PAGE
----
Ascomata 160-300 µm diam, ± spherical to ovoid, olivaceous to dark grey-green in reflected light, with well-developed brown rhizoids. Peridium brown, composed of textura intricata with hyphae 2-4 µm diam. Hairs covering the upper part of the ascoma, 3-5 µm diam at the base, rarely branched, flexuous, undulate or irregularly coiled, strongly verrucose. Interascal tissue none, at least at maturity. Asci 30-40 x 11-16 µm, clavate, long-stalked, evanescent at an early stage, 8-spored. Ascospores 9-12 x 8-10 x 6-8 µm, limoniform, with the ends weakly apiculate and one lateral face distinctly flattened, pale brown, relatively thick-walled, with one apical germ pore.
Colonies rapidly growing, with pale or olivaceous aerial mycelium and often with greenish or brownish exudates.
An extremely common and rather variable species; strains with coiled ascomatal hairs were historically identified as C. cochliodes and large-spored morphs as C. olivaceum. There are strains (sometimes considered as close relatives) that are heterothallic, often manifesting themselves in culture as immature ascomata with arrested development. As with other species of Chaetomium, mycotoxins such as chaetomin, chaetoglobosins and cochliodinol may be produced.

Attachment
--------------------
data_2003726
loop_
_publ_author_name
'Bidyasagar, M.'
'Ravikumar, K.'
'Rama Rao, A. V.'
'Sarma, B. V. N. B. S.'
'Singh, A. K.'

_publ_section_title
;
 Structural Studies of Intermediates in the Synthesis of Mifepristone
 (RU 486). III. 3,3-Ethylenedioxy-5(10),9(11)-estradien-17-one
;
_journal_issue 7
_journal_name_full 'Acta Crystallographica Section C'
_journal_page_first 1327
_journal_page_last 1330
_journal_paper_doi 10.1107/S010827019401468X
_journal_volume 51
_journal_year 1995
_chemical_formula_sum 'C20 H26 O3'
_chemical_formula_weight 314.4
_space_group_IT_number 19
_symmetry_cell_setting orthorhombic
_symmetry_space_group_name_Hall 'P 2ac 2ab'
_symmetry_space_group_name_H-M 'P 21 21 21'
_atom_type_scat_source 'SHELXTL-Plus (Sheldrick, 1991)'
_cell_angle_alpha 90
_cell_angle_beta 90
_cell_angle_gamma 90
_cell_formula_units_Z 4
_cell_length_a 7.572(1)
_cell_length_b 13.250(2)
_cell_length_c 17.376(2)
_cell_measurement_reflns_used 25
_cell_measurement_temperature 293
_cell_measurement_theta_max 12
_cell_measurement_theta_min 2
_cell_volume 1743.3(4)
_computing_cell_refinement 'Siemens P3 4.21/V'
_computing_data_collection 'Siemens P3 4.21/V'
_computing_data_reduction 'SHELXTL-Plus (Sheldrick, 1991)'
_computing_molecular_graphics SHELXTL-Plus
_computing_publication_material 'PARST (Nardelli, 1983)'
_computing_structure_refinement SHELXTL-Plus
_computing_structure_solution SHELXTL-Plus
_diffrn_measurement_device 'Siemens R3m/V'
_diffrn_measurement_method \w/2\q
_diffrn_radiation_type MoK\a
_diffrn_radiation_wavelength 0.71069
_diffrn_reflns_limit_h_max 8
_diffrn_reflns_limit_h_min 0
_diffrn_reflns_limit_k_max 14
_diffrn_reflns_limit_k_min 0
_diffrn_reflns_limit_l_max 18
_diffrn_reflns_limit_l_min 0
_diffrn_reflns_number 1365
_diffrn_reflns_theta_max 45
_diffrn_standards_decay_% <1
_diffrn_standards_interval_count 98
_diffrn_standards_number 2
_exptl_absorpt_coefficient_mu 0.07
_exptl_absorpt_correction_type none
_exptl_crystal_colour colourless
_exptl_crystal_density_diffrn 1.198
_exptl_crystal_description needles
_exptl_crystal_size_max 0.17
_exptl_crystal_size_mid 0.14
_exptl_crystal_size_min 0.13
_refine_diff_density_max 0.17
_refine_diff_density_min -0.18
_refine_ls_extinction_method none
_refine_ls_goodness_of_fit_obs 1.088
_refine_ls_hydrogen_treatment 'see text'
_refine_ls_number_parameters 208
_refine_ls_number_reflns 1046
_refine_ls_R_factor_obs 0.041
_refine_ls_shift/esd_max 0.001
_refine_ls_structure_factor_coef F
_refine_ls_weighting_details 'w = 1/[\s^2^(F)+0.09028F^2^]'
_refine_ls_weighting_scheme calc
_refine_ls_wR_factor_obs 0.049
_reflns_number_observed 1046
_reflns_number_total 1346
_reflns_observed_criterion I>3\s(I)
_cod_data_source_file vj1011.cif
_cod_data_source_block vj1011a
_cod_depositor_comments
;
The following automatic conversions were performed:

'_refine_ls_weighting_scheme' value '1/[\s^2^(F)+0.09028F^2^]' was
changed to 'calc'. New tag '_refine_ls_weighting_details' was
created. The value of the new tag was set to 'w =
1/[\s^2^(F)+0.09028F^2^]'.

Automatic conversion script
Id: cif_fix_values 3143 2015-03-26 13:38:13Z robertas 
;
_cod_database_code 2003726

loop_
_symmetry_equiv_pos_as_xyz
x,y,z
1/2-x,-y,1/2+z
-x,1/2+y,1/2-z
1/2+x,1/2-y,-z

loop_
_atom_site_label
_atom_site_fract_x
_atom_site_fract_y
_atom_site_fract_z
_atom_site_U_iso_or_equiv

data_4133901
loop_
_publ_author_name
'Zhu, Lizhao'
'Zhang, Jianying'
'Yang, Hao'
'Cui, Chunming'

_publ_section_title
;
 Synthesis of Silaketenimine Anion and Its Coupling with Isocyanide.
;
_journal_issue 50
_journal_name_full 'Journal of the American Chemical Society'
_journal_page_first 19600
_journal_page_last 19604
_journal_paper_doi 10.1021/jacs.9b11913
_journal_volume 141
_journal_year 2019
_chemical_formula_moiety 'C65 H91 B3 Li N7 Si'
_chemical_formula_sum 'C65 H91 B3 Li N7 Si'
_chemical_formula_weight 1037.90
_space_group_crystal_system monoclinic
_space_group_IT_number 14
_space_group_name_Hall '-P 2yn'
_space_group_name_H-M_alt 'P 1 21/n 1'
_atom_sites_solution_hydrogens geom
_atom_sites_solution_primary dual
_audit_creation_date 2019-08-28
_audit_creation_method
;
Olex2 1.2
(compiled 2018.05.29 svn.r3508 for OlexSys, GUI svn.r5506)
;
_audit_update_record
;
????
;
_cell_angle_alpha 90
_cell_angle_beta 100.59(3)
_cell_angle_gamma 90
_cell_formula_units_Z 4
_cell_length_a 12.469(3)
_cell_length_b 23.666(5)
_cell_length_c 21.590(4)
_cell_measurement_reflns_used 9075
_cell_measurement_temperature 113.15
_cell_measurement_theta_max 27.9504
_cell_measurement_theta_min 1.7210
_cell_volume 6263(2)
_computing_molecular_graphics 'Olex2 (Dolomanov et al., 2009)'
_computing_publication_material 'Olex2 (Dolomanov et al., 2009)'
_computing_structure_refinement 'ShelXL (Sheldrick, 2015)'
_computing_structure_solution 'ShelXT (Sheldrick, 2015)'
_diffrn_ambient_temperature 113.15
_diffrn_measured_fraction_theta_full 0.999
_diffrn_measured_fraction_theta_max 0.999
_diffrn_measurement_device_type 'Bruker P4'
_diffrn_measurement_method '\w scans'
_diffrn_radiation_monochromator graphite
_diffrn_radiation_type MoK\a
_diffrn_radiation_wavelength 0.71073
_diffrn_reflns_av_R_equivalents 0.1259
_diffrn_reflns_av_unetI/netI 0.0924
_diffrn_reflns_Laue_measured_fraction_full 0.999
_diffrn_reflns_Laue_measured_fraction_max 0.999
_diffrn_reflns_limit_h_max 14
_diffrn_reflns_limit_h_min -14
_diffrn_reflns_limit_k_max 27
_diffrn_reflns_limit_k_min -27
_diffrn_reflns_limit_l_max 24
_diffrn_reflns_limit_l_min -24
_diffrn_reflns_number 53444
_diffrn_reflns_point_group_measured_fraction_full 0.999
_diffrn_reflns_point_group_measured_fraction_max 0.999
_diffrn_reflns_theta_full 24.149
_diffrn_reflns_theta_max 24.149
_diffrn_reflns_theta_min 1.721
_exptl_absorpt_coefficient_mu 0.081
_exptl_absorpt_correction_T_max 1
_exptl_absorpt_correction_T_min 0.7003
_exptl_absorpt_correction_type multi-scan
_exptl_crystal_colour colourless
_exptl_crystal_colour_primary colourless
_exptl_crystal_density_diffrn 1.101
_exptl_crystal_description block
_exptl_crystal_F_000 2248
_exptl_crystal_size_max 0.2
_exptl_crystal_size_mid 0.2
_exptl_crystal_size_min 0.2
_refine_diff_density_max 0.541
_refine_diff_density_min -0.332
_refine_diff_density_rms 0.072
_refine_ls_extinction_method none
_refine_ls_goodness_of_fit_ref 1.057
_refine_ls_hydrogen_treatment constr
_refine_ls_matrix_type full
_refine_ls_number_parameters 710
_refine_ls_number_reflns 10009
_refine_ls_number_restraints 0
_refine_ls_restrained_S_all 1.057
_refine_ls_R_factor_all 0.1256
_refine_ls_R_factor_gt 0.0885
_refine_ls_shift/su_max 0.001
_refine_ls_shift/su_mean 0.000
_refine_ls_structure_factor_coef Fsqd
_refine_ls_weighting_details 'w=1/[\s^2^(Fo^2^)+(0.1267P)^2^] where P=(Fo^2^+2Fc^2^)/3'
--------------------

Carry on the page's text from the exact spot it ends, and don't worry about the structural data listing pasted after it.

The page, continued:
Isolated from soil, rotting vegetation, cellulosic products such as paper; also frequently encountered in surveys of fungi in indoor environments.
GB&I: England: Bedfordshire, Buckinghamshire, Cheshire, Derbyshire, Devon, Dorset, Essex, Hampshire, Herefordshire, Hertfordshire, Kent, Lancashire, Leicestershire, Lincolnshire, London, Norfolk, Northamptonshire, Oxfordshire, Staffordshire, Surrey, Sussex, Warwickshire and Yorkshire. Northern Ireland: Belfast, Fermanagh, Tyrone. Scotland: Lanarkshire, Midlothian, Perthshire, Shetland. Wales: Ceredigion, Glamorgan. Channel Is: unlocalized. Ireland: Carlow, Dublin, Galway. Otherwise cosmopolitan, frequently encountered in a wide range of habitats.